FOREST TENT CATERPILLARS
There are four species of tent caterpillars pitching camp across Canada, but the most notorious, the forest tent caterpillar, doesn’t really live in a tent. The others – the eastern, western and prairie tent caterpillar – true to their names, spin tent-like webs for protection during the larval stage. The forest tent caterpillar is by far the most prevalent and widely distributed of the four species, occurring from Nova Scotia to British Columbia.
The forest tent caterpillar is bothersome enough to be rated among Canada’s top six forest enemies. It is generally more familiar to people than other destructive forest pests because of its tendency to migrate in large masses during the larval stage and to appear in massive moth flights during outbreak years. Widespread outbreaks of the forest tent caterpillar occur about every 10 years, but there have been lulls as short as six years and as long as 16 years between outbreaks. When they do occur, they may last from three to six years, depending on weather conditions and other natural control factors.
The forest tent caterpillar feeds voraciously on the foliage of trembling aspen and other members of the poplar family, and on sugar maple, birch, ash, oak and many other deciduous trees and shrubs as well. In hard times when starvation threatens, a migrating population has even been known to attack conifers. The other three species also feed on a variety of hosts, but prefer the leaves of cherry, apple, gooseberry, and willow trees to those of the poplars.
Fortunately, the caterpillars seldom kill trees outright, even when they completely strip them of foliage. Trembling aspen will sometimes refoliate the same year after a severe attack, utilizing buds originally destined for the following spring’s growth. Radial growth of the tree is reduced, however, and it is almost certainly weakened, making it more vulnerable to disease. Development of the tree may be affected for two years following an attack. During one four year infestation in the prairie provinces, growth losses were calculated at nearly 4 cu. m. per hectare per year.
The life cycle of the tent caterpillars begins about midsummer, when the female moths encircle twigs on the host tree with bands of eggs 12-24 mm wide, covered with a dark-colored glue-like substance. The following spring, when the leaves begin to unfold, the small caterpillars emerge and begin their destructive feedings. As they grow to their maximum length of about 5 cm, the larvae become quite colorful. The mature larva of the forest tent caterpillar is dark brown with a broad blue band along each side. The back is black and marked by a row of white keyhole-shaped spots and very fine longitudinal orange lines. The blue color dominates when the caterpillar is viewed from the top.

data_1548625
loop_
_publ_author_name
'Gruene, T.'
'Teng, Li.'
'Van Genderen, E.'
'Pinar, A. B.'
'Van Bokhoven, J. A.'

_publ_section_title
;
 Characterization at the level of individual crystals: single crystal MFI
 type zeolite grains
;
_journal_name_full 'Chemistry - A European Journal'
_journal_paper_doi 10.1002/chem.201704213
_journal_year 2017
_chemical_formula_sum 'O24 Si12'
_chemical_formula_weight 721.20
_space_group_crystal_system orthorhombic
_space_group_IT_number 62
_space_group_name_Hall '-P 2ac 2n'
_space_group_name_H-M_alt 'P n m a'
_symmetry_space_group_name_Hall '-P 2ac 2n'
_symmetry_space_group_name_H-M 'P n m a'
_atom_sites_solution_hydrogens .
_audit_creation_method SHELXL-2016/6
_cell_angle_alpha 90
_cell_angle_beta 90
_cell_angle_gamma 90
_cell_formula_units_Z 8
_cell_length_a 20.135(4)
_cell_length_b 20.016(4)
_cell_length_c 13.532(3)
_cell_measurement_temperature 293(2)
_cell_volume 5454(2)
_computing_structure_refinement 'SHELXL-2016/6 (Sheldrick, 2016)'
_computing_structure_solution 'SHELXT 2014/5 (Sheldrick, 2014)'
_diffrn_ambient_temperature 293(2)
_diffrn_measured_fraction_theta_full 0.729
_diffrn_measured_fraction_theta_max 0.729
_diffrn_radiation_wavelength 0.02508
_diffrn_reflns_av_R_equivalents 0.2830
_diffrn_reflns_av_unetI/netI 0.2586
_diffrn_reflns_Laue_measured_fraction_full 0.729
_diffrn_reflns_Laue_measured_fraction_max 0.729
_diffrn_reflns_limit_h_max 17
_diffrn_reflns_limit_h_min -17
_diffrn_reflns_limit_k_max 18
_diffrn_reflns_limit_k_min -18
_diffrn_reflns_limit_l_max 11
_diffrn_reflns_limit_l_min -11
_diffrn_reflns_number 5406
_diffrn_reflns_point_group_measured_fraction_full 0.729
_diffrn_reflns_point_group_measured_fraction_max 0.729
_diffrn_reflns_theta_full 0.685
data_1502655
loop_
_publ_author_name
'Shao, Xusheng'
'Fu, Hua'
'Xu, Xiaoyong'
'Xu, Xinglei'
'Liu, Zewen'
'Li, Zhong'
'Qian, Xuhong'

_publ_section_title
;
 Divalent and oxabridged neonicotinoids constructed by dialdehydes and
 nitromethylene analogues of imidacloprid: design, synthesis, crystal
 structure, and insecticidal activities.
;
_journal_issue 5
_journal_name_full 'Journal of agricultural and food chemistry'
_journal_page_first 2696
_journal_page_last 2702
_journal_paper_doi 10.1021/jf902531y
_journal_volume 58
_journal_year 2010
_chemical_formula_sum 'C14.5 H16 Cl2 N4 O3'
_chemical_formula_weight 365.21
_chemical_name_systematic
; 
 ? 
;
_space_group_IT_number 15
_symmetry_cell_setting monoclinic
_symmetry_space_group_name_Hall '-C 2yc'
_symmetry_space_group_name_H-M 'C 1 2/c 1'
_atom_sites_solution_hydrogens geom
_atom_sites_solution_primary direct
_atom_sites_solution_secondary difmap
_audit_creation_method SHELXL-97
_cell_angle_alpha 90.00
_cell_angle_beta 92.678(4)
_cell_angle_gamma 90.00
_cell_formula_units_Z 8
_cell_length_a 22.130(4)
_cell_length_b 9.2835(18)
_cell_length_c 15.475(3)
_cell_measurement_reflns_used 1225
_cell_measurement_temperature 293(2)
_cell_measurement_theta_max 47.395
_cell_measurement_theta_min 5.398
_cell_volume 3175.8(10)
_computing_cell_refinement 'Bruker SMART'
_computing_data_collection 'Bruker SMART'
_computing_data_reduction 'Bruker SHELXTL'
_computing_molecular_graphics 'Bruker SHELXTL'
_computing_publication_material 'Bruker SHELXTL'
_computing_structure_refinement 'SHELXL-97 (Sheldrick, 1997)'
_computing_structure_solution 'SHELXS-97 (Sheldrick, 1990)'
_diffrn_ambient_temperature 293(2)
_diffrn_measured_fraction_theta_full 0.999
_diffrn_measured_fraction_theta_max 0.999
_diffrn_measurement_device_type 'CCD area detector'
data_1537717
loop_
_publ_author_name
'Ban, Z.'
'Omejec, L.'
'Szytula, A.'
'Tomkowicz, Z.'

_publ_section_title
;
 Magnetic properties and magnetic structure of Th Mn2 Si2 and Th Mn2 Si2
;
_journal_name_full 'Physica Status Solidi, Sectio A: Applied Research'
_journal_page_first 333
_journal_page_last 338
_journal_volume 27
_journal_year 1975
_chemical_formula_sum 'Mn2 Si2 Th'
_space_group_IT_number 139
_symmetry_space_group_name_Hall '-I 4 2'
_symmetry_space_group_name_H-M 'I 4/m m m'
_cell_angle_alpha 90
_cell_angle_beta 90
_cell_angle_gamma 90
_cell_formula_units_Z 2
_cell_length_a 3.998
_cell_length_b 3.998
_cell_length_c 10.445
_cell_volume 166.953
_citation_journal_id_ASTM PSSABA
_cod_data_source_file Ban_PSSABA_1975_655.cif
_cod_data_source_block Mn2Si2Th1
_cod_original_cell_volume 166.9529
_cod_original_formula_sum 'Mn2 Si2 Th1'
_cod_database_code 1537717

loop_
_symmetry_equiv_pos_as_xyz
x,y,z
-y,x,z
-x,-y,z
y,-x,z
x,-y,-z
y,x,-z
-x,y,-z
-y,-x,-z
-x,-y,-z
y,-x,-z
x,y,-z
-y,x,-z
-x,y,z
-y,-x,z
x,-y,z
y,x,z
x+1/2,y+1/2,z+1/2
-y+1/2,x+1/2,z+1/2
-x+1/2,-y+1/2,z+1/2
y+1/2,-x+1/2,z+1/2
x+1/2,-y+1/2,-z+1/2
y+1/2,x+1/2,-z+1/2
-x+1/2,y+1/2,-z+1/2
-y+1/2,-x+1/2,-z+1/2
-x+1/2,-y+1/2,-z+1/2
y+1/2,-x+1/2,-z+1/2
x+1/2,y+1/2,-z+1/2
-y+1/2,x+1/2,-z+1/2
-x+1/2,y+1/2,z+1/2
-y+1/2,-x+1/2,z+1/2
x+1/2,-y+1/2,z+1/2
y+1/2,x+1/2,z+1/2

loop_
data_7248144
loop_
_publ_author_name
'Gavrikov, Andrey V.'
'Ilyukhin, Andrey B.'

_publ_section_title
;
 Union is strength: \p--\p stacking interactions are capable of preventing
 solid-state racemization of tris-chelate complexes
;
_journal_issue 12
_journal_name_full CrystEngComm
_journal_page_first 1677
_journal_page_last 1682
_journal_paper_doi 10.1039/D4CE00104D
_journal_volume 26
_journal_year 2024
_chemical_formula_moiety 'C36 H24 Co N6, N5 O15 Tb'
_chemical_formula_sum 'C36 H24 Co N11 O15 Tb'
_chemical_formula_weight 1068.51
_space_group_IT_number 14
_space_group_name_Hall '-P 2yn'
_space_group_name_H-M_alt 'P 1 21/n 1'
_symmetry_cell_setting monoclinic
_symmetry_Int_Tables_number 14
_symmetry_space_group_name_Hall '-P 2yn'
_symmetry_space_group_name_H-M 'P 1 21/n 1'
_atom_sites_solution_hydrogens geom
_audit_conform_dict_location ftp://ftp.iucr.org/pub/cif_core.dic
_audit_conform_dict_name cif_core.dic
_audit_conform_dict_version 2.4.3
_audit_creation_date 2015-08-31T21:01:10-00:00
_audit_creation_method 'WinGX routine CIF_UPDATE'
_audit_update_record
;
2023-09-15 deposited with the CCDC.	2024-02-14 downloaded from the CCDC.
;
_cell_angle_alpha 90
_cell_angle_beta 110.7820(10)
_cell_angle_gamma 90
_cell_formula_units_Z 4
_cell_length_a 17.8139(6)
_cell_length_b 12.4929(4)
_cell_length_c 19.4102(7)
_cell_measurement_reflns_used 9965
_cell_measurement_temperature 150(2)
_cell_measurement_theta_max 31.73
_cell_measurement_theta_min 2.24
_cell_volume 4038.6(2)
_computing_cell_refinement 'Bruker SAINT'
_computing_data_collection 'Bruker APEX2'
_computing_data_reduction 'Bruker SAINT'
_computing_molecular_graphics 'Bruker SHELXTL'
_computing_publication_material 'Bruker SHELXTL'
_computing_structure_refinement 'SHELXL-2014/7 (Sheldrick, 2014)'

The forest tent caterpillar does not make a tent but clusters in masses on the stem of the host tree, living on silken mats and spinning silken paths for traveling. Frequently, larvae migrate off the host tree to spin their cocoons on buildings and other objects, becoming a nuisance to country dwellers.
The larvae molt four times during their four to six week phase of life, after which they spin cocoons of several layers of silk to enter the pupal stage. Ten to 14 days later the adult moth emerges to repeat the life cycle. The moths are of varying shades of buff brown, and have a life span of about 10 days, during which they mate, with the females laying from 150 to 200 eggs in a ring like mass. During their shot lifespan the moths fly actively, with winds sometimes carrying them great distances.
Fortunately the caterpillars are controlled by various natural factors. Starvation often wipes out populations that have “exploded” under ideal conditions and subsequently exhausted their food supply. Also, the caterpillars are attacked by more than 40 types of parasites – some attacking the eggs, some the larvae and others the cocoons. The flesh-fly is an important control agent, depositing live maggots on the cocoons to feed on the body tissue of the pupae.
Mechanical means of control, without the use of chemicals, are often sufficient to remove tent caterpillars from single trees and small groups. Egg masses may be knocked off twigs, and twigs bearing colonies of caterpillars cut off and burned.
During the summer, tent colonies can be burned with a torch if care is taken to avoid spreading the fire or damaging tender bark areas of the tree.
Mass migrations into previously treated trees or small ornamentals can be easily prevented by means of a barrier or collar wrapped around the stem. This may consist of a narrow strip of masking tape or aluminum foil on which is smeared any one of a number of petroleum products. The same principle could be used on houses, cottages, sun decks and other structures. Insecticides such as carbaryl, malathion and methoxychlor are registered for use against tent caterpillars on forest trees, shrubs and ornamentals.
More selective, and less harmful to the environment than chemical insecticides, is the bacterial insecticide Bacillus thuringiensis (B.t.) registered under such names as Dipel, Thuricide and Novabac. Tests by Canadian Forestry Service researchers have shown B.t. to be highly effective at relatively low dosages.
It is important to remember that non-biological insecticides are toxic to humans and animals; care in handling is essential, and manufacturers’ instructions should be followed to the letter.
Local forestry officials, either federal or provincial, should be consulted before using any control material, whether chemical or biological.
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